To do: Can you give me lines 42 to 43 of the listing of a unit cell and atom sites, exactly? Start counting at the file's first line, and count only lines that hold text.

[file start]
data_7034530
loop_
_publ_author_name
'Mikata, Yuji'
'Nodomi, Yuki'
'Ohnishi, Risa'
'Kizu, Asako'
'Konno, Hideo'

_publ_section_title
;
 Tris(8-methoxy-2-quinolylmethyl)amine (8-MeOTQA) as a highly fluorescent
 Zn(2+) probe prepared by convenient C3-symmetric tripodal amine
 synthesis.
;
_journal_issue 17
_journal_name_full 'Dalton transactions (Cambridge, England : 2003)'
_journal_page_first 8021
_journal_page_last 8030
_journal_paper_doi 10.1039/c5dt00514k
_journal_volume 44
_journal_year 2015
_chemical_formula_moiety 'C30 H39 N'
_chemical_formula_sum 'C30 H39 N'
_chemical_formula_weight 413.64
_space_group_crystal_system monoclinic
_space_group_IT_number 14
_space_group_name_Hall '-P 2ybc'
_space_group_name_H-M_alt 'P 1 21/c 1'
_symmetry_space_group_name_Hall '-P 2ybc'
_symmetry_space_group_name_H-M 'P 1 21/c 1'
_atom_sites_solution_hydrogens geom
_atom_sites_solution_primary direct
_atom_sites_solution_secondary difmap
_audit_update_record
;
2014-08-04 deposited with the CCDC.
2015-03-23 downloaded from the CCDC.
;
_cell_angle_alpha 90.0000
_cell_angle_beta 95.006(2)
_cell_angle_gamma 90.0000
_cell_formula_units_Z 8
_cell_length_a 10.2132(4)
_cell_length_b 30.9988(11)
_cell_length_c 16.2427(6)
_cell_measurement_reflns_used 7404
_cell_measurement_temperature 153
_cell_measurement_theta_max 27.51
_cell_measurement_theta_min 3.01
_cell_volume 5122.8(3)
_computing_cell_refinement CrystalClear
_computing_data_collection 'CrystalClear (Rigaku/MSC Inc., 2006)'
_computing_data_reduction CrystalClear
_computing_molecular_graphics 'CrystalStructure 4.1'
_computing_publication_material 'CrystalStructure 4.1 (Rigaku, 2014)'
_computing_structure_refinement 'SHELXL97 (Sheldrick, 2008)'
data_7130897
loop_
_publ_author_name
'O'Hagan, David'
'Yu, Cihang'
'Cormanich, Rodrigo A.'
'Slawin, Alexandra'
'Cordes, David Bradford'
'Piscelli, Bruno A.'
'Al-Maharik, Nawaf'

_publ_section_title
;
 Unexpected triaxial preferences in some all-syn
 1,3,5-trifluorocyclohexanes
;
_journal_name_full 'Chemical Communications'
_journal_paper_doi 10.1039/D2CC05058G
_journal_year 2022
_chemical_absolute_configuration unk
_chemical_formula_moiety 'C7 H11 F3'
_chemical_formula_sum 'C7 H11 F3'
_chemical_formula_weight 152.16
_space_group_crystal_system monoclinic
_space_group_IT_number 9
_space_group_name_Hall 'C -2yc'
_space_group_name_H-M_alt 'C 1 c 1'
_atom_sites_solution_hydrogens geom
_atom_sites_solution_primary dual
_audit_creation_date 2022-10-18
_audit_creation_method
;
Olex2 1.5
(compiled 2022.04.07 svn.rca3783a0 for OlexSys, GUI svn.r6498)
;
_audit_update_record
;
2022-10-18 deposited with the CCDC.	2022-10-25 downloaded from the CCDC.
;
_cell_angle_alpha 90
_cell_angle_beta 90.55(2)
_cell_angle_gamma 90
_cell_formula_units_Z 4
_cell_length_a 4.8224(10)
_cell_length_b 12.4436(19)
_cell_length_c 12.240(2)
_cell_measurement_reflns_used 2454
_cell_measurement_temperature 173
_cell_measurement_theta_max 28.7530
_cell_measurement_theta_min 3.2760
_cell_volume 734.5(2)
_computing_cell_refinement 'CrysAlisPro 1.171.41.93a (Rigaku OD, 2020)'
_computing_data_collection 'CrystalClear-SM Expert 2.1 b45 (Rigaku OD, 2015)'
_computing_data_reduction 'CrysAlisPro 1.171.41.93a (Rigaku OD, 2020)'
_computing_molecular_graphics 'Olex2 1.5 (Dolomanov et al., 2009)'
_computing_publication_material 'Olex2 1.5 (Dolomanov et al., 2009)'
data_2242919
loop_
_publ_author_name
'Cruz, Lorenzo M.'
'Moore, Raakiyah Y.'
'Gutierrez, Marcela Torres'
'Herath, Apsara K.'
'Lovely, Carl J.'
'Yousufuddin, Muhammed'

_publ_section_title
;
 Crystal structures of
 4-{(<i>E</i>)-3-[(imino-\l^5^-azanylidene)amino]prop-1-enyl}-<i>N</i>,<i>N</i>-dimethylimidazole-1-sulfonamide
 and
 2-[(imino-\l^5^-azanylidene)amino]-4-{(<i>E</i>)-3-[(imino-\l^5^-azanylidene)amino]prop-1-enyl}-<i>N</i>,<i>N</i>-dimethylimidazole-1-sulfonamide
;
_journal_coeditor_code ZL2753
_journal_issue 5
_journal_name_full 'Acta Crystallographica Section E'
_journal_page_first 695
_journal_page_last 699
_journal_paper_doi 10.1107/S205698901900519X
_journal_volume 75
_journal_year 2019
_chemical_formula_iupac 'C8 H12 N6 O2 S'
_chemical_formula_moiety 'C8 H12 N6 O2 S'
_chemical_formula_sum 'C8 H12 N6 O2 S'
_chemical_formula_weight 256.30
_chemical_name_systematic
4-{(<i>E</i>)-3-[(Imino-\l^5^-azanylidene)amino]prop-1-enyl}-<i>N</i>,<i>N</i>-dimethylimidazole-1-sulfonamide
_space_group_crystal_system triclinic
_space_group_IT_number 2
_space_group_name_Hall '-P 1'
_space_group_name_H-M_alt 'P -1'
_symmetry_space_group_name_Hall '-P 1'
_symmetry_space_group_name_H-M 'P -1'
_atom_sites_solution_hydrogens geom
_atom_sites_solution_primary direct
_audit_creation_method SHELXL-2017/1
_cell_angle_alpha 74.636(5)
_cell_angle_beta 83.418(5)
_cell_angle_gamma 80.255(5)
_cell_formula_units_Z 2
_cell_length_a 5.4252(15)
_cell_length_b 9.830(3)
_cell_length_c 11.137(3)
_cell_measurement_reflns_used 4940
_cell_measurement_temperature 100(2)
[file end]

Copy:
_cell_formula_units_Z 8
_cell_length_a 10.2132(4)